In brief, the purified His-CaMKIIα proteins (1 μΜ) and GST-tagged WT, 3KR, or 3KQ-CaM proteins (1 μM) were incubated at 31 °C for 5 min in the reaction buffer (500 μM ATP, 50 mM HEPES, pH 7.5, 1 mM DTT, 0.1% Tween-20, and 10 mM MgCl2) with 1 mM EGTA (no Ca2+, as a negative control), 0.1 mM, or 4 μM CaCl2 with constant shaking. Reactions were stopped by an addition of 2× SDS sampling buffer, followed by western blot with anti-p-CaMKIIαThr286 (Sigma, SAB4300228) and anti-CaMKIIα antibodies (Cell Signaling, 11945).
Calcineurin activity assay
The phosphatase activity of calcineurin was assayed by a colorimetric kit (Abcam, ab139461) according to the manufacturer’s instructions. The kit provided both the A and B subunit of calcineurin. Dephosphorylation of the RII phosphopeptide substrate in the presence of CaM was detected by the green assay. Optical density OD 620 nm, which indicates the phosphatase activity, was read on a microplate reader (Thermo Fisher Scientific).
We applied bioluminescence resonance energy transfer (BRET) assay (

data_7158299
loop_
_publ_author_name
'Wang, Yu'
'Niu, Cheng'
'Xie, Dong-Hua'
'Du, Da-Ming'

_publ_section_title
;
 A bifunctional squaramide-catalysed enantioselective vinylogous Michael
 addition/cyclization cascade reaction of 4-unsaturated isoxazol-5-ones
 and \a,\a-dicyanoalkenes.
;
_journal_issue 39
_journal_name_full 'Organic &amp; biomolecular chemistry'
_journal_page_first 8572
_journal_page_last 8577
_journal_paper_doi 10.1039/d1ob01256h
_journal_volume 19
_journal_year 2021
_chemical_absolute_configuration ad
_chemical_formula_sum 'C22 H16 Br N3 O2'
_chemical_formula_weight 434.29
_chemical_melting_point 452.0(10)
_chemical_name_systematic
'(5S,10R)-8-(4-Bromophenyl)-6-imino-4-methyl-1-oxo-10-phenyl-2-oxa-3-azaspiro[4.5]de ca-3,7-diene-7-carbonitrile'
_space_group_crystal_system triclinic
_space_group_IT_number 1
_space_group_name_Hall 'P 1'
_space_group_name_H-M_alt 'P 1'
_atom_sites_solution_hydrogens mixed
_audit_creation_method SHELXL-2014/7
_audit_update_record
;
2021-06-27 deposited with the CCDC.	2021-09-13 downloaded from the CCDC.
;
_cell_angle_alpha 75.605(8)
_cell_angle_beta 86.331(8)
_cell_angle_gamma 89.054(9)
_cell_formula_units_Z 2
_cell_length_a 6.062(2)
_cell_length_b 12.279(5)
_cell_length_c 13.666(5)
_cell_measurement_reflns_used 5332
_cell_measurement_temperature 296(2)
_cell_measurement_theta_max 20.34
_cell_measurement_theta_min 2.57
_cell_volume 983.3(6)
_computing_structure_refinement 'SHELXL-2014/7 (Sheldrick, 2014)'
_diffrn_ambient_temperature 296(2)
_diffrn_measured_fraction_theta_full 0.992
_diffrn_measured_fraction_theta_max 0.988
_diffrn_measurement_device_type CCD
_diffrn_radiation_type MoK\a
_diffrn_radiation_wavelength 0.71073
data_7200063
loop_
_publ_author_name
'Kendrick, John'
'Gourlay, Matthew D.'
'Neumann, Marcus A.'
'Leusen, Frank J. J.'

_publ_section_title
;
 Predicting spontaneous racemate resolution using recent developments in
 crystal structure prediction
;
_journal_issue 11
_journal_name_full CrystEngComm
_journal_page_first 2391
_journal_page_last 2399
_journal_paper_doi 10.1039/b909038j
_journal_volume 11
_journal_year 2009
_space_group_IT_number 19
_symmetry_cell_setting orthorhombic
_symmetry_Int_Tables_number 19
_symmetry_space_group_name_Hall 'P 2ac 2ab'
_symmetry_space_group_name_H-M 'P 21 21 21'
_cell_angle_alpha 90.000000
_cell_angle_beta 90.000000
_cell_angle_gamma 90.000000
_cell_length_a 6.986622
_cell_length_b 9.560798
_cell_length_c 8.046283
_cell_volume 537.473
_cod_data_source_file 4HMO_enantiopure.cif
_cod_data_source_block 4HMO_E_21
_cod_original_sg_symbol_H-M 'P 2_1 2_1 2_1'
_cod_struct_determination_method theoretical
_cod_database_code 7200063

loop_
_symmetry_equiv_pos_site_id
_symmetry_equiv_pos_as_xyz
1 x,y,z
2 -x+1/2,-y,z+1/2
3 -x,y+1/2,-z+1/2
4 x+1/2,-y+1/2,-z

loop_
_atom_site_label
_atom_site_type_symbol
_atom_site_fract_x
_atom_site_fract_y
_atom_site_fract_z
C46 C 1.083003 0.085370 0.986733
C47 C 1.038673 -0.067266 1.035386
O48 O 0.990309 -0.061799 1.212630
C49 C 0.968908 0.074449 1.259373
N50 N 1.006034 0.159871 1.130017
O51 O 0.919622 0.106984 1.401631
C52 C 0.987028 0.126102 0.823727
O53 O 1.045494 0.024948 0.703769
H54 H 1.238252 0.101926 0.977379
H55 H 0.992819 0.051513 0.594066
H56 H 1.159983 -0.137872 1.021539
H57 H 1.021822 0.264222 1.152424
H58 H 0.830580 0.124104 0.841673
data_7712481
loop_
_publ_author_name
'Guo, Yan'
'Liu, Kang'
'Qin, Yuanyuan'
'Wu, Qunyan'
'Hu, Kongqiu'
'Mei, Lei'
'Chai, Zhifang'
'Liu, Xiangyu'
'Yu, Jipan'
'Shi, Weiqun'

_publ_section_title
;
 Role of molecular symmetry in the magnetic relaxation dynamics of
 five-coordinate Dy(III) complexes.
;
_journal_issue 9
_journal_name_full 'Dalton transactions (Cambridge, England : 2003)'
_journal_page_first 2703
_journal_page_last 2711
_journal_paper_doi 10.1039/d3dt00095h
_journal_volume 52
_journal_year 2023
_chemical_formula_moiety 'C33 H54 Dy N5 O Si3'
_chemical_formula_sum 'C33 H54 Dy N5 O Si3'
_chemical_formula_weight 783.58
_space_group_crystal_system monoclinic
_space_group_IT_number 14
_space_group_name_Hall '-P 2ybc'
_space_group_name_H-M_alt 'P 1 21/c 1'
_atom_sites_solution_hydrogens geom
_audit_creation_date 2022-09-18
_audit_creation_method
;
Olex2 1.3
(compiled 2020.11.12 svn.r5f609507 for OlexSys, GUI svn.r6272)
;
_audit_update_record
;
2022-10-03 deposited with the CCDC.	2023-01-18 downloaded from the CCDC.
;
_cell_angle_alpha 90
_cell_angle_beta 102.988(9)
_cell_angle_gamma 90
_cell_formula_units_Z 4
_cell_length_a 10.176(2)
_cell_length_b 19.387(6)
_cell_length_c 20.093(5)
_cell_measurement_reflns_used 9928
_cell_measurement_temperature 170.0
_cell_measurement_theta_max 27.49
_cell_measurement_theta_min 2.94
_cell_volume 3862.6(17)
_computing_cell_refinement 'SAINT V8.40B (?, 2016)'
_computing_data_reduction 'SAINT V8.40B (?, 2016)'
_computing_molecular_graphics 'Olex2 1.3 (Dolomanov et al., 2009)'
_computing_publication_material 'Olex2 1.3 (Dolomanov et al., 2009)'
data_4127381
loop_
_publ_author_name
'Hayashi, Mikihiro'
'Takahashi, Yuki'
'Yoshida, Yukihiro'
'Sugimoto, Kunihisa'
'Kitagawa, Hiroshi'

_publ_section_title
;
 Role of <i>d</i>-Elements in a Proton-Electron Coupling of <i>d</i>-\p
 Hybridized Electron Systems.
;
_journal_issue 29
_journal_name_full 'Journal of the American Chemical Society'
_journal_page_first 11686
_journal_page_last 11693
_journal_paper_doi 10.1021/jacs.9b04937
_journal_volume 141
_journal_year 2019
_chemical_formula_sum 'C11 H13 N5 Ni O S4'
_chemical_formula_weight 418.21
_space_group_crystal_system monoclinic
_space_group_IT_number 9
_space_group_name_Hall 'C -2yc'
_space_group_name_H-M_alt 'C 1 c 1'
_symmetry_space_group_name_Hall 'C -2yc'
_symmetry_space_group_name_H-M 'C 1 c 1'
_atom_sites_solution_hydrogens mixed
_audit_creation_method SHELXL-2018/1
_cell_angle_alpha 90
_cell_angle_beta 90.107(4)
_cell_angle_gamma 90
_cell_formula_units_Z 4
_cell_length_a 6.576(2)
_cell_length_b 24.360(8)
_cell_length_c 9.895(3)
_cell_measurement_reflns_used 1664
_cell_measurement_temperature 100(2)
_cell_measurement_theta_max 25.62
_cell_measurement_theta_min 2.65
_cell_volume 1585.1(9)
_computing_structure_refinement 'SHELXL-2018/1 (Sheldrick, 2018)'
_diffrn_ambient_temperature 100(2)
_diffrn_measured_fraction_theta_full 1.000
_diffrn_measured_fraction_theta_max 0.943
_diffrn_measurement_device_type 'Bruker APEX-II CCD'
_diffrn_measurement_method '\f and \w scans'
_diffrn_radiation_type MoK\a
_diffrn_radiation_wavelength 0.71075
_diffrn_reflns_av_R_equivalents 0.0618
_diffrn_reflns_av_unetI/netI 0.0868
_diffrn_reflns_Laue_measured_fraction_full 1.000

) to study CaM-CaMKIIα interaction in HEK293 cells. We first transfected one dish (10 cm diameter) of cells with 10 mg BRET plasmids containing WT, 3KR, or 3KQ-Cam and the target peptide from CaMKIIα (C18). The cells were harvested with 10 ml KCl (100 mM) 48 h after transfection and were separated into ten 15 ml centrifuge tubes. After spin-down (500 rpm × 5 min), the pellet was resuspended with calcium calibration buffer (Invitrogen, C-3008MP) plus 1000 units/ml α-hemolysin (Sigma, H9395). We added 200 μl cell resuspension solution plus 50 μl luciferase substrate (Promega, S2011) in each well of 96-well plate and then read the emission ratio of 530 nm to 480 nm. The calcium concentration was adjusted to 0, 0.1, 0.3, 1, 3, 10, 30, 100 μM for Ca2+ binding assay using the calcium calibration buffer kit. A Ca2+ titration curve was used to calculate Kd value by nonlinear regression analysis. The averaged data from four independent experiments were fitted to the Hill equation using Prism 8 software.